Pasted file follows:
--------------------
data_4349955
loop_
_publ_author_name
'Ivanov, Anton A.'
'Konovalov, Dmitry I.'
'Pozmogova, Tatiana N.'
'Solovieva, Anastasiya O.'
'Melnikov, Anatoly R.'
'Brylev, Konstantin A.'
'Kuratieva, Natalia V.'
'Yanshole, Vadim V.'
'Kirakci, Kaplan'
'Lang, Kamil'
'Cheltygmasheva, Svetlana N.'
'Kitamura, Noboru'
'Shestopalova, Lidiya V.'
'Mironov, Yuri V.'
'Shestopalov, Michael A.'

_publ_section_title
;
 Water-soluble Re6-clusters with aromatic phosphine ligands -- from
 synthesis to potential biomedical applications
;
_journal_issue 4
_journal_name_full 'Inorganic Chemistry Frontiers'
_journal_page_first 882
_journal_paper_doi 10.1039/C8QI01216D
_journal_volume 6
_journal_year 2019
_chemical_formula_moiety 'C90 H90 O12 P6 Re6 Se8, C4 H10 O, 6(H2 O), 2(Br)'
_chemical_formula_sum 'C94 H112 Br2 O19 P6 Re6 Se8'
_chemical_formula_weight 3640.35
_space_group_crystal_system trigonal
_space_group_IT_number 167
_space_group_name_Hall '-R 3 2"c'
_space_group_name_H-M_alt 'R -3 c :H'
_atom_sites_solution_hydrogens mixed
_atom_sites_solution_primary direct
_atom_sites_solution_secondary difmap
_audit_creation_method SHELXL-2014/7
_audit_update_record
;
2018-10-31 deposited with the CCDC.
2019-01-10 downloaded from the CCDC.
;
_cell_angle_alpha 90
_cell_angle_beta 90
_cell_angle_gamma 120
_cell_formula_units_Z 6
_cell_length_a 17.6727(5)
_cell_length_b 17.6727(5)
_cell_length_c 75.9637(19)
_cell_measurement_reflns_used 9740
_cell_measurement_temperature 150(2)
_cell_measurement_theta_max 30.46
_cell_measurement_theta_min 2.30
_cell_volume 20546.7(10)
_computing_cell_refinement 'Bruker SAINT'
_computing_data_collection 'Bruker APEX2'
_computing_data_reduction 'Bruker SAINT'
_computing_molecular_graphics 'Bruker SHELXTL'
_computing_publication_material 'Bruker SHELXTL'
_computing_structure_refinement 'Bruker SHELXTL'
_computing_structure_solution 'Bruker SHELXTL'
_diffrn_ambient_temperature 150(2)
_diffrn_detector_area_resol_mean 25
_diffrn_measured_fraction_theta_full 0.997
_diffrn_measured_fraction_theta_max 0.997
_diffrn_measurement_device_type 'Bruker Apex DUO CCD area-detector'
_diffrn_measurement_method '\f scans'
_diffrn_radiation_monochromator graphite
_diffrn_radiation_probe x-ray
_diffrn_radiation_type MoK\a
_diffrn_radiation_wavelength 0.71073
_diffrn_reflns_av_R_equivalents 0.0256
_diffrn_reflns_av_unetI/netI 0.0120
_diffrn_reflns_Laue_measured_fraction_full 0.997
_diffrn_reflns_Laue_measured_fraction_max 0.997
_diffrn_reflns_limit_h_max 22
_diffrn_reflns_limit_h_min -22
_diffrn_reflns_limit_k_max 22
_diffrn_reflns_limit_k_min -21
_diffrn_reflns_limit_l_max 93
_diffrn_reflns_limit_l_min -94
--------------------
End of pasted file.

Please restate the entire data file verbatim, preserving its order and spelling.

data_4349955
loop_
_publ_author_name
'Ivanov, Anton A.'
'Konovalov, Dmitry I.'
'Pozmogova, Tatiana N.'
'Solovieva, Anastasiya O.'
'Melnikov, Anatoly R.'
'Brylev, Konstantin A.'
'Kuratieva, Natalia V.'
'Yanshole, Vadim V.'
'Kirakci, Kaplan'
'Lang, Kamil'
'Cheltygmasheva, Svetlana N.'
'Kitamura, Noboru'
'Shestopalova, Lidiya V.'
'Mironov, Yuri V.'
'Shestopalov, Michael A.'

_publ_section_title
;
 Water-soluble Re6-clusters with aromatic phosphine ligands -- from
 synthesis to potential biomedical applications
;
_journal_issue 4
_journal_name_full 'Inorganic Chemistry Frontiers'
_journal_page_first 882
_journal_paper_doi 10.1039/C8QI01216D
_journal_volume 6
_journal_year 2019
_chemical_formula_moiety 'C90 H90 O12 P6 Re6 Se8, C4 H10 O, 6(H2 O), 2(Br)'
_chemical_formula_sum 'C94 H112 Br2 O19 P6 Re6 Se8'
_chemical_formula_weight 3640.35
_space_group_crystal_system trigonal
_space_group_IT_number 167
_space_group_name_Hall '-R 3 2"c'
_space_group_name_H-M_alt 'R -3 c :H'
_atom_sites_solution_hydrogens mixed
_atom_sites_solution_primary direct
_atom_sites_solution_secondary difmap
_audit_creation_method SHELXL-2014/7
_audit_update_record
;
2018-10-31 deposited with the CCDC.
2019-01-10 downloaded from the CCDC.
;
_cell_angle_alpha 90
_cell_angle_beta 90
_cell_angle_gamma 120
_cell_formula_units_Z 6
_cell_length_a 17.6727(5)
_cell_length_b 17.6727(5)
_cell_length_c 75.9637(19)
_cell_measurement_reflns_used 9740
_cell_measurement_temperature 150(2)
_cell_measurement_theta_max 30.46
_cell_measurement_theta_min 2.30
_cell_volume 20546.7(10)
_computing_cell_refinement 'Bruker SAINT'
_computing_data_collection 'Bruker APEX2'
_computing_data_reduction 'Bruker SAINT'
_computing_molecular_graphics 'Bruker SHELXTL'
_computing_publication_material 'Bruker SHELXTL'
_computing_structure_refinement 'Bruker SHELXTL'
_computing_structure_solution 'Bruker SHELXTL'
_diffrn_ambient_temperature 150(2)
_diffrn_detector_area_resol_mean 25
_diffrn_measured_fraction_theta_full 0.997
_diffrn_measured_fraction_theta_max 0.997
_diffrn_measurement_device_type 'Bruker Apex DUO CCD area-detector'
_diffrn_measurement_method '\f scans'
_diffrn_radiation_monochromator graphite
_diffrn_radiation_probe x-ray
_diffrn_radiation_type MoK\a
_diffrn_radiation_wavelength 0.71073
_diffrn_reflns_av_R_equivalents 0.0256
_diffrn_reflns_av_unetI/netI 0.0120
_diffrn_reflns_Laue_measured_fraction_full 0.997
_diffrn_reflns_Laue_measured_fraction_max 0.997
_diffrn_reflns_limit_h_max 22
_diffrn_reflns_limit_h_min -22
_diffrn_reflns_limit_k_max 22
_diffrn_reflns_limit_k_min -21
_diffrn_reflns_limit_l_max 93
_diffrn_reflns_limit_l_min -94